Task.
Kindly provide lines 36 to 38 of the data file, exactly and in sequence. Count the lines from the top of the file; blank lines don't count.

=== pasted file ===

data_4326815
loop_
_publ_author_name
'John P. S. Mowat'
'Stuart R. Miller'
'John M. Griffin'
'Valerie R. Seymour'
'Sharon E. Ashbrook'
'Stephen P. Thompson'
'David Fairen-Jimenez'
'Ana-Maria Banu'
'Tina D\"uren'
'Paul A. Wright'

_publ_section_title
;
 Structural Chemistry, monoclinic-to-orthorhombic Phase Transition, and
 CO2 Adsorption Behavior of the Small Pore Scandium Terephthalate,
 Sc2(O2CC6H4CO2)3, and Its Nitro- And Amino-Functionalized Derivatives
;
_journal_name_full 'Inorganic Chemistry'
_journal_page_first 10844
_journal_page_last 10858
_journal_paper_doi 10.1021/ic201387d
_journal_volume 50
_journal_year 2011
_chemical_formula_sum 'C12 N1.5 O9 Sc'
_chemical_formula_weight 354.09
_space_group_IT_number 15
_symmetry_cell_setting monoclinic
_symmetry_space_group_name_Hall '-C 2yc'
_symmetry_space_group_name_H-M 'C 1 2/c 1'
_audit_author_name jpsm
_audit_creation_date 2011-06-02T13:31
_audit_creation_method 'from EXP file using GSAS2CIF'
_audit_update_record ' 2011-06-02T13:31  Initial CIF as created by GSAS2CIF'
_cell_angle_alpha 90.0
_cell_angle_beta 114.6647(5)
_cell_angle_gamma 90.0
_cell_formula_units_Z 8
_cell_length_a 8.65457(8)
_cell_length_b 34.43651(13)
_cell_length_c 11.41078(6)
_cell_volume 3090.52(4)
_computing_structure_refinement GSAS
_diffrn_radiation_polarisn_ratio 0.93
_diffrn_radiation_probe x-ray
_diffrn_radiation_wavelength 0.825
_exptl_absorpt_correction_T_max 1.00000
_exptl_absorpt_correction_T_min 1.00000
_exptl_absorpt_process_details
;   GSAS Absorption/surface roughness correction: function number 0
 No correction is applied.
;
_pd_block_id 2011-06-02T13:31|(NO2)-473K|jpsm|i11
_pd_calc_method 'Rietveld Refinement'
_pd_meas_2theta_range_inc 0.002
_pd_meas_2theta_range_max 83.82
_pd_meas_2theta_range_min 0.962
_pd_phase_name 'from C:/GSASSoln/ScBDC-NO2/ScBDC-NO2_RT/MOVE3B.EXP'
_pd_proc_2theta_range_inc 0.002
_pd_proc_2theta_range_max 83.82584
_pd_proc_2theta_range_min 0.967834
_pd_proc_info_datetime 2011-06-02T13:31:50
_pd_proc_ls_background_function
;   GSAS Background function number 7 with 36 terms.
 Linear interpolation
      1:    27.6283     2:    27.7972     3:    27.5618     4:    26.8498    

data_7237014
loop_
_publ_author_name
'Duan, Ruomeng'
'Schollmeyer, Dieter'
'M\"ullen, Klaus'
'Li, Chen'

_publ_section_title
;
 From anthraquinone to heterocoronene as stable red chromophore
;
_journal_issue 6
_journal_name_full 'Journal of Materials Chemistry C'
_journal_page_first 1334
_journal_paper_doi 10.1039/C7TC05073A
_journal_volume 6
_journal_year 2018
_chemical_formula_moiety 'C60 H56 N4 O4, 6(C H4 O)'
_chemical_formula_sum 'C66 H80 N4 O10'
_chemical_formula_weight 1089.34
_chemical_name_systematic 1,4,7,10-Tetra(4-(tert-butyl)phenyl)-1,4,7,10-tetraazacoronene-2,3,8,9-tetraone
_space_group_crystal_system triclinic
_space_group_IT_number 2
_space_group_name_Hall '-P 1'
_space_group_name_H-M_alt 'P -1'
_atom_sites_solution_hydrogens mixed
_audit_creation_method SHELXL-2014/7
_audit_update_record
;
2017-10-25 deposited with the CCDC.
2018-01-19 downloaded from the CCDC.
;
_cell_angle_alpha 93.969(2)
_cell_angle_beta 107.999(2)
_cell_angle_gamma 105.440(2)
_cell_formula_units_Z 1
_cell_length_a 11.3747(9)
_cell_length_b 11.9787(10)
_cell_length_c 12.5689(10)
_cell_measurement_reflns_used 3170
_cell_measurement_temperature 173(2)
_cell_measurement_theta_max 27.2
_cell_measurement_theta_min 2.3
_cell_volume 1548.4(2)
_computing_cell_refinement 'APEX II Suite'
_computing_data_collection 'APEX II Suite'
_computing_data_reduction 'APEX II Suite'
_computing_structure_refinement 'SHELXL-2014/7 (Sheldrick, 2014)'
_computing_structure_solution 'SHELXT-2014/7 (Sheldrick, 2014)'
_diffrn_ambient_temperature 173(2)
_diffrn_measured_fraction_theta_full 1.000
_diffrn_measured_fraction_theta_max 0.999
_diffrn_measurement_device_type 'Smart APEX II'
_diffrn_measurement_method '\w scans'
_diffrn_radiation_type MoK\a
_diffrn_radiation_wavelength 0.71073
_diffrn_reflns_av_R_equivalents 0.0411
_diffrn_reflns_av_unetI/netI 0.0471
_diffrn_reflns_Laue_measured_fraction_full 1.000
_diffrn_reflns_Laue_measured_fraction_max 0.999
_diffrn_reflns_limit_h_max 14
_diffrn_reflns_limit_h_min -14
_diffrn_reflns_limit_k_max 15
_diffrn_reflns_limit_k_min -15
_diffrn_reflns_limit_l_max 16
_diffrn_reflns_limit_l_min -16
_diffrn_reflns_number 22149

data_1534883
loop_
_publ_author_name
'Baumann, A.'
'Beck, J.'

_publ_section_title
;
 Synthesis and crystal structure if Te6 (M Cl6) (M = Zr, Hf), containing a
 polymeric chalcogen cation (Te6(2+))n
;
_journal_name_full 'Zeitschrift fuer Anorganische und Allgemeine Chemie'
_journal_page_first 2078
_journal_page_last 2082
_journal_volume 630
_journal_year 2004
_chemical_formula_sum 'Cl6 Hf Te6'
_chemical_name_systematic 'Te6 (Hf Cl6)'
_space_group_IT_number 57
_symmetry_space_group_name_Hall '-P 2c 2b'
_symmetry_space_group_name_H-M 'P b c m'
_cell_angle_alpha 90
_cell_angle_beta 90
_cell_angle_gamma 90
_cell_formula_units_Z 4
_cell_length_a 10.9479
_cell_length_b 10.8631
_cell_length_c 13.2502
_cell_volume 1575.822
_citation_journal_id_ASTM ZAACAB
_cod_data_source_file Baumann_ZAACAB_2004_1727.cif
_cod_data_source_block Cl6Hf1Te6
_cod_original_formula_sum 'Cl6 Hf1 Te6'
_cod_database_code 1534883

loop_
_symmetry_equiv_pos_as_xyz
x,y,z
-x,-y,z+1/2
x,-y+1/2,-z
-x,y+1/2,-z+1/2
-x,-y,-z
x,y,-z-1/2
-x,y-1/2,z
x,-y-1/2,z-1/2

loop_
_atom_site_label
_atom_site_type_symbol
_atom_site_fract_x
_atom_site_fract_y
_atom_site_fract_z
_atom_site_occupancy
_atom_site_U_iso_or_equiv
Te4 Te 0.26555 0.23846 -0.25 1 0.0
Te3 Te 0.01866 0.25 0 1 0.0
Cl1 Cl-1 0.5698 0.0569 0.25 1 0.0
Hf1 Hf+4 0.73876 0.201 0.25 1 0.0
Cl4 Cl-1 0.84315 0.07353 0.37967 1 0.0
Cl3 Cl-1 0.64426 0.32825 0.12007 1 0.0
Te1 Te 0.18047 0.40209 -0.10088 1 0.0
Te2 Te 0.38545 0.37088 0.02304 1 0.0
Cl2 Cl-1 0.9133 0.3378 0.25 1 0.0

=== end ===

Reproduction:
_cell_angle_alpha 90.0
_cell_angle_beta 114.6647(5)
_cell_angle_gamma 90.0